Pros and Cons of Business Inventory Loans
In fact, according to recent data from the Electronic Transactions Association, 51 percent of small business owners cite inventory as their reason for borrowing money.
Fortunately, inventory loans are one of the many options available if you need short-term cash to replenish low inventory. Unlike other types of credit or loans, though, inventory loans are specifically designed to meet a variety of inventory needs.
That said, inventory loans aren’t without certain drawbacks. To help you make sense of the downsides and the benefits of an inventory loan, this blog post will review the pros and cons of business inventory loans.
Pros of Business Inventory Loans
1. Provides a Short-Term Cash Infusion for Inventory Purchases
When you find yourself with low inventory but don’t have cash to replenish it, it may seem as though there’s no viable solution. After all, without inventory, you can’t generate sales, and without them you can’t purchase more inventory.
Luckily, an inventory loan helps you get out of that difficult spot. With your inventory loan, you can purchase the appropriate amount of inventory, and in-turn improve your business’s sales moving forward.
2. The Cash Can Be Used to Expand Product Lines
With an inventory loan, you don’t have to solely focus on getting your inventory to an adequate level. Instead, you can use inventory loans as a tool to expand your product lines, which will enable you to increase sales. Due to this, an inventory loan gives you the flexibility to expand without draining your business’s cash.
3. Well-Suited for Small to Medium-Sized Seasonal Businesses
According to QuickBooks, inventory financing is often most suitable for small to medium-sized retailers. However, that also holds true for many other types of businesses that require inventory, but don’t have the financial history or capital to obtain a traditional loan. In other words, if you can’t get approved for a bank loan but you need inventory, an inventory loan may be the right choice for you.
Cons of Business Inventory Loans
1. Inventory Loans Can’t Be Used for Other Financing Needs
As you may have guessed, inventory loans have clear restrictions on what you can use the funds for. This makes inventory loans very inflexible compared to other forms of financing such as a line of credit. For example, with an inventory loan, you won’t be allowed to use the funds to meet payroll or pay taxes. Of course, if all you need the loan for is to purchase inventory, then restrictions on the use of funds won’t be an issue for you.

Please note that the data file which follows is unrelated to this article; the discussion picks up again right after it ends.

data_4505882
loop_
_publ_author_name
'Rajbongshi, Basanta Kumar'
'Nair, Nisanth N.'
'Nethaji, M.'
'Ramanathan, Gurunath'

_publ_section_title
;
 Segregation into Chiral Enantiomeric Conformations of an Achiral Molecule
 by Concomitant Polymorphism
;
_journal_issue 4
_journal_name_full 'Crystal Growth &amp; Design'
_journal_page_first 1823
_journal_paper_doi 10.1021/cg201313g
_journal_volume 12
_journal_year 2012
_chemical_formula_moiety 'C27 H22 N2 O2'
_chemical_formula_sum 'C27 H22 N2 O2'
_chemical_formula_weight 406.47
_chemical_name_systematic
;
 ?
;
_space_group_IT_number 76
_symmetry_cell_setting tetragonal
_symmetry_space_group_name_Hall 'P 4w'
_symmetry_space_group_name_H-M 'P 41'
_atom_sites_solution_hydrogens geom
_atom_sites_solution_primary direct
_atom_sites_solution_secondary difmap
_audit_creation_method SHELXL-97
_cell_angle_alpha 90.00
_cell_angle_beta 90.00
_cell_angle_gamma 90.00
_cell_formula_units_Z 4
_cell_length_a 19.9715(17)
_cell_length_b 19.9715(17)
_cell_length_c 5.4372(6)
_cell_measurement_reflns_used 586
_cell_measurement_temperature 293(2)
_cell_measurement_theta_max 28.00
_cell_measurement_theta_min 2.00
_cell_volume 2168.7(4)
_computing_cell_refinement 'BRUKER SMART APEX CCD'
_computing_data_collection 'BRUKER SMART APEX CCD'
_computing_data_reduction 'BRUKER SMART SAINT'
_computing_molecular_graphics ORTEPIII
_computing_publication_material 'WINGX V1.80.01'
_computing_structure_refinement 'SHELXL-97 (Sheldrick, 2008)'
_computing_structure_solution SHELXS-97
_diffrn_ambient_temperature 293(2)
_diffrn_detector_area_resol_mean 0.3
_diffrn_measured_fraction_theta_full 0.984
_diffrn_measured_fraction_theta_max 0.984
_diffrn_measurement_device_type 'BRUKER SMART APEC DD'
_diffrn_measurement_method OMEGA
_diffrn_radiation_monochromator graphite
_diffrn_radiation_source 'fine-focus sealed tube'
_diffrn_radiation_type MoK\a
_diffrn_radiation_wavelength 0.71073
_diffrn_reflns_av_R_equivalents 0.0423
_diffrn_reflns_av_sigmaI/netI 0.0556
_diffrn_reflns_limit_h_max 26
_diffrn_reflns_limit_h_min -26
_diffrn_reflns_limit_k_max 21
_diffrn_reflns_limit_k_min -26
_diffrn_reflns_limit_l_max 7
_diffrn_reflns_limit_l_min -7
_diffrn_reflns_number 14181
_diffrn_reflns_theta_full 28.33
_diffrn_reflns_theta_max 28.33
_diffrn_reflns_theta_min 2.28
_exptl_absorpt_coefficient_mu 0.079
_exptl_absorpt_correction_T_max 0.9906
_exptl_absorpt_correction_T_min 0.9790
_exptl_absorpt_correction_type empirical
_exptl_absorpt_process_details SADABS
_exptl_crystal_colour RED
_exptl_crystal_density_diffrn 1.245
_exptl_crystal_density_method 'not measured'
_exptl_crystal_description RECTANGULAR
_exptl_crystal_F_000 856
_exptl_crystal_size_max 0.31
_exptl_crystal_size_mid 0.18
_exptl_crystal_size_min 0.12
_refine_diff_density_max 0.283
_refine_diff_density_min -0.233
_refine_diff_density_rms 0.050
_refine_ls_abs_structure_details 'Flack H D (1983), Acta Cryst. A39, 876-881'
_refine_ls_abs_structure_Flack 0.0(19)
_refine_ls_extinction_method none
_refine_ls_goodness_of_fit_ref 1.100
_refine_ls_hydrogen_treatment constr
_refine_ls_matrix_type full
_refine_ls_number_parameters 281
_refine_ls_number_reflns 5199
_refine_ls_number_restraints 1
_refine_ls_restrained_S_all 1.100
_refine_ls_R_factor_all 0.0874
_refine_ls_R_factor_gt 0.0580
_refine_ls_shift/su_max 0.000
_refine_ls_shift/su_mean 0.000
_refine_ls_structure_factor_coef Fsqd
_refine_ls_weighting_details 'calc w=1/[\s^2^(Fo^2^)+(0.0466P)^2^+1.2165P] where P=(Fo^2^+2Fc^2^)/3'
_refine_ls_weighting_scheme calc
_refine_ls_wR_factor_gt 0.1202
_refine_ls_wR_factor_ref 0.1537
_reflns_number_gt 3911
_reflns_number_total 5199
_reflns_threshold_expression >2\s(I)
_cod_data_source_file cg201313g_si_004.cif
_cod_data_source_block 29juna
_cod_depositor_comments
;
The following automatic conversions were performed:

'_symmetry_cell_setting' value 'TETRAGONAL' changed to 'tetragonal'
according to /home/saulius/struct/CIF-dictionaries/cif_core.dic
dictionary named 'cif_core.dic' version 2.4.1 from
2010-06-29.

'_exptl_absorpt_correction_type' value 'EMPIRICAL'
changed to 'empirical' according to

2. Inventory Loans are Relatively Short-Term
Compared to a typical term loan, inventory loans are generally paid off over a shorter period. In fact, the term of most inventory loans will coincide with the lifespan of the inventory. This means that the balance of the loan will be repaid over a shorter period, which may result in larger monthly payments.
If you can’t afford the monthly payments, an inventory loan can put a strain on your business’s cash flow. However, as long as you don’t overextend yourself, this won’t be a problem. You can always opt for a smaller loan balance if you’re worried you won’t have enough cash for a monthly payment.
3. Less Suitable for Large Businesses
A larger business with the assets and track record to secure institutional-sized financing may be better off not using inventory loans. The most cash inventory loans generally provide is only about $500,000. Of course, that may be plenty of cash a for small or medium-sized businesses. However, a very large company, such as a Macy’s or Walmart, needs huge amounts of capital for inventory, and an inventory loan is typically not meant to provide that.
Conclusion: A Flexible Solution for Many Businesses
It’s important to note that there are a variety of inventory loans. So, when it’s time to choose a loan, you should weigh this list of pros and cons along with your business needs and the specific terms of the loans you’re considering.
Then, with all those factors in mind, you can make the best decision possible for the long-term health of your business.
Editorial Note: Any opinions, analyses, reviews or recommendations expressed in this article are those of the author's alone, and have not been reviewed, approved, or otherwise endorsed by any of these entities.